Public Transportation was the one thing that really made us nervous coming to Korea. We didn’t even understand how to take public transportation in downtown Portland, so we had no idea how we were going to figure it out in another country that doesn’t even speak our language.  To our relief, things have gone pretty smoothly. The NET that I have taken over for left me a detailed “Survival guide” telling me where to get on and off the bus to my schools. Even with being shown my schools/ bus stops and given this wonderful guide, I still had to actually get on and off that bus! So far so good though! Tyler had it much worse as he was only left with some written Korean words to show the bus driver.  Yet somehow in the midst of all the nervousness about transportation we have successfully gotten to our schools and home with little trouble! The bus ride to school is very interesting! The first 10ish minutes we are completely squished between mobs of middle school students on their way to school. It’s very uncomfortable as it’s hard to balance while your super squished and the bus is making many sharp turns and stops. Thankfully that’s just a short part of the ride! We also are still trying to figure out exactly how much it costs to ride to different places. So far the prices have been pretty reasonable. We are thankful for such a great transportation system here that allows us to get to where we need to go!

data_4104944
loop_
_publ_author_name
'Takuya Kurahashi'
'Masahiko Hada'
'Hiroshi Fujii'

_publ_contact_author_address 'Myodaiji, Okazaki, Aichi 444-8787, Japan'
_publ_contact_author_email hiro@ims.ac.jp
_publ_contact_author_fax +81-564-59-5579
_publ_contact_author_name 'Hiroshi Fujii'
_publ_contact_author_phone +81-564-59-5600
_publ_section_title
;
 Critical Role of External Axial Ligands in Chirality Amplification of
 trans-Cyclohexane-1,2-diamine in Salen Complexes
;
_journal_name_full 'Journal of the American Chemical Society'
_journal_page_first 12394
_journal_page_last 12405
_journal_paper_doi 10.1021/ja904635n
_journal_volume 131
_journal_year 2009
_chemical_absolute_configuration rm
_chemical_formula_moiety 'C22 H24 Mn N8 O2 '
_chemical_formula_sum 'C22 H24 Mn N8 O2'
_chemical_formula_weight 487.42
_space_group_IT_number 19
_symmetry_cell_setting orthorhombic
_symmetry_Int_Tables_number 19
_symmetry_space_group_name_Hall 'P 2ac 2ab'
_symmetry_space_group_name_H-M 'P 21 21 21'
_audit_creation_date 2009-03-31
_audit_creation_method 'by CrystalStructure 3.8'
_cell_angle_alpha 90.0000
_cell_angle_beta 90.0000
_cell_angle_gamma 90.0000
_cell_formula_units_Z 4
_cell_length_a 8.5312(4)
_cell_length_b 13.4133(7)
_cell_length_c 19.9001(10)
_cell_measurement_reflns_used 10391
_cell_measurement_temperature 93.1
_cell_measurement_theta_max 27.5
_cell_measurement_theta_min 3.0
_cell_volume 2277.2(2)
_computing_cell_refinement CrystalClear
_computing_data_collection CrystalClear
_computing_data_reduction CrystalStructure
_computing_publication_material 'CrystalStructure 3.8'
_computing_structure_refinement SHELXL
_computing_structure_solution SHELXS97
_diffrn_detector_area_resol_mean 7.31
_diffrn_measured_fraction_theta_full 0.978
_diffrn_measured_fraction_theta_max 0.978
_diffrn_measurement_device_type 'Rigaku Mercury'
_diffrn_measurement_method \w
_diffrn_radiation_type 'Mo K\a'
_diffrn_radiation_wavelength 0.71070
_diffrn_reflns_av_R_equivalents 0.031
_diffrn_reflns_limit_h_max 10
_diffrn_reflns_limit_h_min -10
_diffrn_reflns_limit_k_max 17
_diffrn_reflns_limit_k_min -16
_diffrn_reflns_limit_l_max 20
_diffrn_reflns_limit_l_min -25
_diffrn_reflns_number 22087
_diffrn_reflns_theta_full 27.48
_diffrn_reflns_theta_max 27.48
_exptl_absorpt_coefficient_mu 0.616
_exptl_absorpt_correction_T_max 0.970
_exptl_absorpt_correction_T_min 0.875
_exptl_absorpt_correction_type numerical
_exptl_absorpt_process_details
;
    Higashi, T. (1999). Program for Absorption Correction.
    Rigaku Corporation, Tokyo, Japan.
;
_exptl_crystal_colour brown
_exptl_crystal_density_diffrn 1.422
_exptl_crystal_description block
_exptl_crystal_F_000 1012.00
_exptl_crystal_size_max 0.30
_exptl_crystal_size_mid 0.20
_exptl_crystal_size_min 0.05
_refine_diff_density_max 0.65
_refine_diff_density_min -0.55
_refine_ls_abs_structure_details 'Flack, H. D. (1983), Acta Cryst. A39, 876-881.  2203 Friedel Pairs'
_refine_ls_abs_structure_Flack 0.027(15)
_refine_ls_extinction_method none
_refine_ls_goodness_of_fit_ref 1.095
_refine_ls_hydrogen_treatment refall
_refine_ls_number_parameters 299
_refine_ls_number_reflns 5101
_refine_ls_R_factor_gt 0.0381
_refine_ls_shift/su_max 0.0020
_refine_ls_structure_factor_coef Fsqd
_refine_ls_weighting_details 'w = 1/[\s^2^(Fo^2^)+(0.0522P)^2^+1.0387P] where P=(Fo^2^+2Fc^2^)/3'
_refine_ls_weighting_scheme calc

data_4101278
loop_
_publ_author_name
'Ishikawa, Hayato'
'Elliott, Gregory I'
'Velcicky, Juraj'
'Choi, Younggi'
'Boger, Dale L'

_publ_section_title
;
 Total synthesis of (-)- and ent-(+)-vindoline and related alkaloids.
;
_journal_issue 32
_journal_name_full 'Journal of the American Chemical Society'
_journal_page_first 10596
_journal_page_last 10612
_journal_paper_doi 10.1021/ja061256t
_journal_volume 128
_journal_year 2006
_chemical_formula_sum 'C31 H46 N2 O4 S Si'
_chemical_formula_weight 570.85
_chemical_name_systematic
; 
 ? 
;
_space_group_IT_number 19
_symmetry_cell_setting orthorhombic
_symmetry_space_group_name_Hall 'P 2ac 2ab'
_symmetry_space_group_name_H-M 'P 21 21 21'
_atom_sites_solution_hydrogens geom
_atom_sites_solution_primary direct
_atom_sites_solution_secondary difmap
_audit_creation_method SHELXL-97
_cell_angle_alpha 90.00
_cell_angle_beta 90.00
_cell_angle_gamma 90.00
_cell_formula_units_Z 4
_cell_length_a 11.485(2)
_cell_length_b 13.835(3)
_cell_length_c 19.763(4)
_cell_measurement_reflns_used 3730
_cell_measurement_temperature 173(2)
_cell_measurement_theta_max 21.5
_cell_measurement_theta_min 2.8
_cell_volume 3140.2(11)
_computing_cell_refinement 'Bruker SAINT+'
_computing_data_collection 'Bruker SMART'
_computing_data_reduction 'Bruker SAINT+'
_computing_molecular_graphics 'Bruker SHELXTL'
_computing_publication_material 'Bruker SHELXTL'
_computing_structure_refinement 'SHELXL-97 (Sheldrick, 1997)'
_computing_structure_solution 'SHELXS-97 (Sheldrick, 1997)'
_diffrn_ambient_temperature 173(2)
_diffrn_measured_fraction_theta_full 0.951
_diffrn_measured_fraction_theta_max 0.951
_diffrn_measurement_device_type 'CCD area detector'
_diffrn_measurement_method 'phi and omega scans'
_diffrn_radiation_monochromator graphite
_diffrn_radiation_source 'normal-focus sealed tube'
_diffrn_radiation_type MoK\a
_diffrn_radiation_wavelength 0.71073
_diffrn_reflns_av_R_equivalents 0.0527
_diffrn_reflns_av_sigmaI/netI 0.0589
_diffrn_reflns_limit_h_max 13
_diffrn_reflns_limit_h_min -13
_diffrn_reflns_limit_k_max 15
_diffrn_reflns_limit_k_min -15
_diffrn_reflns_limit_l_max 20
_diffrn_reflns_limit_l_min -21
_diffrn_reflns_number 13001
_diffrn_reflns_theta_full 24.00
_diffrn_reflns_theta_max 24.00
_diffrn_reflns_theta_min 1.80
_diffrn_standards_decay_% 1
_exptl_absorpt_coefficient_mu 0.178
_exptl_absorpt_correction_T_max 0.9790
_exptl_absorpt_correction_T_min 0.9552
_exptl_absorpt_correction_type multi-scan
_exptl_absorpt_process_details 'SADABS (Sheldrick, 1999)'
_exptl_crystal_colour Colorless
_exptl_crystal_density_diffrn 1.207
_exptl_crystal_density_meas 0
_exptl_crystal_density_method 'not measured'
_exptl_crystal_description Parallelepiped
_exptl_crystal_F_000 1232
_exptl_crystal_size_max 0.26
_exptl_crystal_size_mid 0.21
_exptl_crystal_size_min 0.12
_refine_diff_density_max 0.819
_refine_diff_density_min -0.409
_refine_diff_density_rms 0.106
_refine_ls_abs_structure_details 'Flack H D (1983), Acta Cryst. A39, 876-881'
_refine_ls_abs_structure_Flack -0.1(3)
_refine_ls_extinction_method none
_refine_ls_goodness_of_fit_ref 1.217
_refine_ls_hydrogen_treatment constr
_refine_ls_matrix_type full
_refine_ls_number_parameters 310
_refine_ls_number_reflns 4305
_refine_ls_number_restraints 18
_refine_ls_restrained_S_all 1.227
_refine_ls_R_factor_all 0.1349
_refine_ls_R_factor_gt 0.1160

Neungju Elementary School: Even though I do not have students this week, I still have to go to my school each day. It goes with the term “Desk warming” and though I don’t understand it, I’m going with it! While I’m here, for 8 hours a day, I have been looking through the textbooks, looking around my classroom, and creating my introduction powerpoint. Clearly this does not take up my full 8 hours each day, so I spend my time in less productive ways. Needless to say I can’t WAIT until next week when I finally get to teach again! J While I’ve been here I took a few photos of my classroom!  It’s a great classroom with lots of resources and great technology. I’m very excited to actually work in this classroom rather than just sit in